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A Doctors Without Borders/ Médecins Sans Frontières (MSF) emergency room in Aden, Yemen. The medical charity has been forced to pull its staff from six facilities because of the Saudi-led war. (Photo: Guillaume Binet/MYOP via MSF.org)

A Doctors Without Borders/ Médecins Sans Frontières (MSF) emergency room in Aden, Yemen. The medical charity has been forced to pull its staff from six facilities because of the Saudi-led war. (Photo: Guillaume Binet/MYOP via MSF.org)

US Guilty of 'Basically Unconditional Support' for Saudi War Crimes in Yemen

"Every day, we are seeing the devastating impact of the sale of arms and ammunition for use on civilians in Yemen."

Lauren McCauley

The United States and other governments that continue to sell weapons to Saudi Arabia are guilty of "the worst kind of hypocrisy," an international watchdog charged on Monday, as the arms trade continues despite mounting evidence of civilian causalities, war crimes, and other atrocities being committed by the kingdom in Yemen.

"It is extremely concerning that many transfers are still continuing, in particular the governments of the United States, the U.K., and France have authorized and are continuing to export very large quantities of weapons, including explosive weapons, bombs which are being used daily against civilians in Yemen," said Anna Macdonald, director of Control Arms Coalition.

The statement was made as governments convened in Geneva, Switzerland at the World Trade Organization's second conference on the Arms Trade Treaty (ATT), which stipulates that signatories block any arms deal if there is evidence that the weapons will be used against civilians.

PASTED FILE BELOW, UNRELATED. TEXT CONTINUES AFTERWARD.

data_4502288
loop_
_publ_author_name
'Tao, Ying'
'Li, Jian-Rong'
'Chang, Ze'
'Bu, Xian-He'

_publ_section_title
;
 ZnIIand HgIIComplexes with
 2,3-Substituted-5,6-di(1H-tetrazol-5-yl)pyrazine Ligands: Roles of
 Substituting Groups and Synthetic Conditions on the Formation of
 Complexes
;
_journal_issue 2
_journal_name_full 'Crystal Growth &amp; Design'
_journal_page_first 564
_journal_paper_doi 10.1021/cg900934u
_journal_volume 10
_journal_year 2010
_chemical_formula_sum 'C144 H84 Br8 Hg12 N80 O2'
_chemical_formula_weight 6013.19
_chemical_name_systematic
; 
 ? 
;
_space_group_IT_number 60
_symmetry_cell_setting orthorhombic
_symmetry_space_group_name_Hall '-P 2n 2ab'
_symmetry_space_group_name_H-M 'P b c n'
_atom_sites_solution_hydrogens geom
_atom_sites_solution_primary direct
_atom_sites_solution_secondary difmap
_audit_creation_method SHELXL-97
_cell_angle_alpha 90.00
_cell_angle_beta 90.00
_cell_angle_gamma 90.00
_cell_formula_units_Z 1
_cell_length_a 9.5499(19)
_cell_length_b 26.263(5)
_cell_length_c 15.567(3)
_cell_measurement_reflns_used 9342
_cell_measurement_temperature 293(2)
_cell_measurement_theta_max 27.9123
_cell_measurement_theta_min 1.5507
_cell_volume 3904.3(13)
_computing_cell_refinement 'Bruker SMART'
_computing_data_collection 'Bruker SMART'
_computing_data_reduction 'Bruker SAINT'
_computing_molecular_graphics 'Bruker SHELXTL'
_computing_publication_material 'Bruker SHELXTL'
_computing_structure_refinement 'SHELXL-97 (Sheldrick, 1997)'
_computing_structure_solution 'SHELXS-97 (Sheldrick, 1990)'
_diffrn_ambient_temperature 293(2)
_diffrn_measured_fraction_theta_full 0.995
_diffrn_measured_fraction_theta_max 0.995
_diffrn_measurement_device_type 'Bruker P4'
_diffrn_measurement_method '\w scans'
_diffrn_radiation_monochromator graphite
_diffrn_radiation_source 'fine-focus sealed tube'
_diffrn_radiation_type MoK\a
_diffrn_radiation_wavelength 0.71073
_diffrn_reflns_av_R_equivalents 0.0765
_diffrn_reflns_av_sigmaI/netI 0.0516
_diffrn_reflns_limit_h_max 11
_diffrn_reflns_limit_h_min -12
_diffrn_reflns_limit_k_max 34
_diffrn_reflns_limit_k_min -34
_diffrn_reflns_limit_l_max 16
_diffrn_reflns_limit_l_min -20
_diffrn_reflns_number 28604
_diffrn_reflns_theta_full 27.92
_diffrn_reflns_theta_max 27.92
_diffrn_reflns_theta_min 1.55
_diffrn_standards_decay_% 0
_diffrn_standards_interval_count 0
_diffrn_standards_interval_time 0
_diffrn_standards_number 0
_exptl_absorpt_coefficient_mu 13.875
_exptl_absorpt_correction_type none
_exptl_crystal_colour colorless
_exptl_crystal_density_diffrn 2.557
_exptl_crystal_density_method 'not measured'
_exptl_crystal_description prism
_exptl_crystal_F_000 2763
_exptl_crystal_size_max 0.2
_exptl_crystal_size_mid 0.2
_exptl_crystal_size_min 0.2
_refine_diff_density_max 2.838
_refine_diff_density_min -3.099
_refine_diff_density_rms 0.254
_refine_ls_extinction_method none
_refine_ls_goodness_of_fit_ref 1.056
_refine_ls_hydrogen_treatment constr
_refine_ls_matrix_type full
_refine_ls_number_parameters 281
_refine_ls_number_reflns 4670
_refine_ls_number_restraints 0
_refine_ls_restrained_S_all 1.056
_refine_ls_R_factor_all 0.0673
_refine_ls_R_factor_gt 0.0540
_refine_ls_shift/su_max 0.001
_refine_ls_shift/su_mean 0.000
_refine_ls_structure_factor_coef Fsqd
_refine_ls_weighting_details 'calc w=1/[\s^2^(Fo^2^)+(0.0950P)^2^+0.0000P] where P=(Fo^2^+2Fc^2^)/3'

"At the heart of the ATT is the obligation on countries that have joined it to make an assessment of how the weapons they want to transfer will be used," states the Control Arms website. "They must determine if the arms would commit or facilitate genocide, crimes against humanity, war crimes, and serious human rights violations."

Both France and the U.K. have ratified the agreement. While the U.S. has signed on, Congress has failed to approve it.

"The ATT has been in force for nearly two years but some States Parties are violating it with impunity," Macdonald continued. "Every day, we are seeing the devastating impact of the sale of arms and ammunition for use on civilians in Yemen."

Scores of Yemeni civilians have been killed in the past two weeks alone, as the Saudi-led military coalition bombed a potato chip factory, a school, and a Doctors Without Borders facility—forcing the aid group to withdraw its much-needed medical staff from six hospitals in the region.

This ongoing assault is also responsible for the displacement of more than three million Yemeni civilians, according to a new report by the Office of the United Nations High Commissioner for Refugees (UNHCR) and the International Organization for Migration (IOM).

And despite growing outcry, the U.S. "remains defiant in its support for the Saudi campaign in Yemen," as Common Dreams reported this weekend.

As journalist Andrew Cockburn explained on Democracy Now! Monday, the United States' "basically unconditional" support—through diplomatic means as well as military aid—has essentially given Saudi Arabia "carte blanche to continue this mindless carpet bombing...effectively destroying Yemen."

"We are part of that," Cockburn said, "this is our war, it is shameful."

What's more, as Cockburn points out, in contrast to the wide media attention given to the crisis in Syria, there is virtually no reporting on the countless deaths and atrocities being committed with U.S. aid in Yemen.

Secretary of State John Kerry is traveling this week to meet with Saudi leaders. Peace group CodePink is circulating a petition calling on Kerry to "make clear that the U.S. will not continue to support Saudi Arabia’s war against Yemen and demand that the ceasefire is resumed."

Watch Democracy Now!'s conversation with Cockburn and report on U.S. complicity in Yemen:


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